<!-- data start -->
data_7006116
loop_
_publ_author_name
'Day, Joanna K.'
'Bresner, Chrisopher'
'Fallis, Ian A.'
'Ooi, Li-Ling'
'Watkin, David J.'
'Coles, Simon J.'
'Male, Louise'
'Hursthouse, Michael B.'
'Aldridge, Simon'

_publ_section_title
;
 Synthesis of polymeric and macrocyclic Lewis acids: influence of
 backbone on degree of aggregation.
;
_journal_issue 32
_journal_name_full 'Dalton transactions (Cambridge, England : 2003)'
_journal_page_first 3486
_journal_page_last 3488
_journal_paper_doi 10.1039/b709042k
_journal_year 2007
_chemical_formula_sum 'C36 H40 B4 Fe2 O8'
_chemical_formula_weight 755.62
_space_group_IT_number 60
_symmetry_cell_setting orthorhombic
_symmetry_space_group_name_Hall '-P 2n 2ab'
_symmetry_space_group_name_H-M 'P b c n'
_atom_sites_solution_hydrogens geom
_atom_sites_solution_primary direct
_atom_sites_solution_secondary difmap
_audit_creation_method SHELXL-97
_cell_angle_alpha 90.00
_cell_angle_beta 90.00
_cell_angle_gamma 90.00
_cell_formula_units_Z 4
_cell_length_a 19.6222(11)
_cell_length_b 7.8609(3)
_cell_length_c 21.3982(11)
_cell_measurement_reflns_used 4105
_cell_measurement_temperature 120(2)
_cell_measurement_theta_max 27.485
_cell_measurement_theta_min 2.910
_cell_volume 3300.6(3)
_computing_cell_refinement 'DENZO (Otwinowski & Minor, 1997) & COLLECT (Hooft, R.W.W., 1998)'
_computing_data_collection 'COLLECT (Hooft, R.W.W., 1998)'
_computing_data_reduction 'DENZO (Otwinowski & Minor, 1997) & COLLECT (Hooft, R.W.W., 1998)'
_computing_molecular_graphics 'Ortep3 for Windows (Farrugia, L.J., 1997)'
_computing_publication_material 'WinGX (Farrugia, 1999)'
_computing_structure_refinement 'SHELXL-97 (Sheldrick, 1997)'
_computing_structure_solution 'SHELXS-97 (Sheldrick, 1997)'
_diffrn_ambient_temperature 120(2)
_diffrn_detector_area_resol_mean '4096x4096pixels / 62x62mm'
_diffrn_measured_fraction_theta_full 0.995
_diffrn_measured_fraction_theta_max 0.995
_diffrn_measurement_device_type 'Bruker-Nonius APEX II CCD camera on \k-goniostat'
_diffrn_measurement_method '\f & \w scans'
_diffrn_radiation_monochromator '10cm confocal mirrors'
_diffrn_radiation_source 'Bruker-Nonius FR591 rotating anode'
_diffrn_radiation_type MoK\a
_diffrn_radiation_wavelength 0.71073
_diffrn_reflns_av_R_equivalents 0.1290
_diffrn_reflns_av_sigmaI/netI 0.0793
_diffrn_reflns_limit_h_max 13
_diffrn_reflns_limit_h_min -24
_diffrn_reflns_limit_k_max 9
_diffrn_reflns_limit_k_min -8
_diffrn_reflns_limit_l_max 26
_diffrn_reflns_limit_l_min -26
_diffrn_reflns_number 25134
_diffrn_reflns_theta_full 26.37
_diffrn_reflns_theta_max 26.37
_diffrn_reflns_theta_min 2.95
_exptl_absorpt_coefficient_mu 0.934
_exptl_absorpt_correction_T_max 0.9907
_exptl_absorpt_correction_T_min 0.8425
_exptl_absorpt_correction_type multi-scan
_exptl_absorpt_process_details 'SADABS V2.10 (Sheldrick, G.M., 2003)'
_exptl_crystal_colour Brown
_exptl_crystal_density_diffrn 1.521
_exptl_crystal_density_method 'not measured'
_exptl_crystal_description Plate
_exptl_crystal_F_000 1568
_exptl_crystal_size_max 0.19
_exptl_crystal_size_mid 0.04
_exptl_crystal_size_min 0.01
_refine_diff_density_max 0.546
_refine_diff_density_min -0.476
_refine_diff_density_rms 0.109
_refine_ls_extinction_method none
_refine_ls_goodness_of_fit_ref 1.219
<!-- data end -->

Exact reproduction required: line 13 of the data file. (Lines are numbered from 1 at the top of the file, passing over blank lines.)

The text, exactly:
_publ_section_title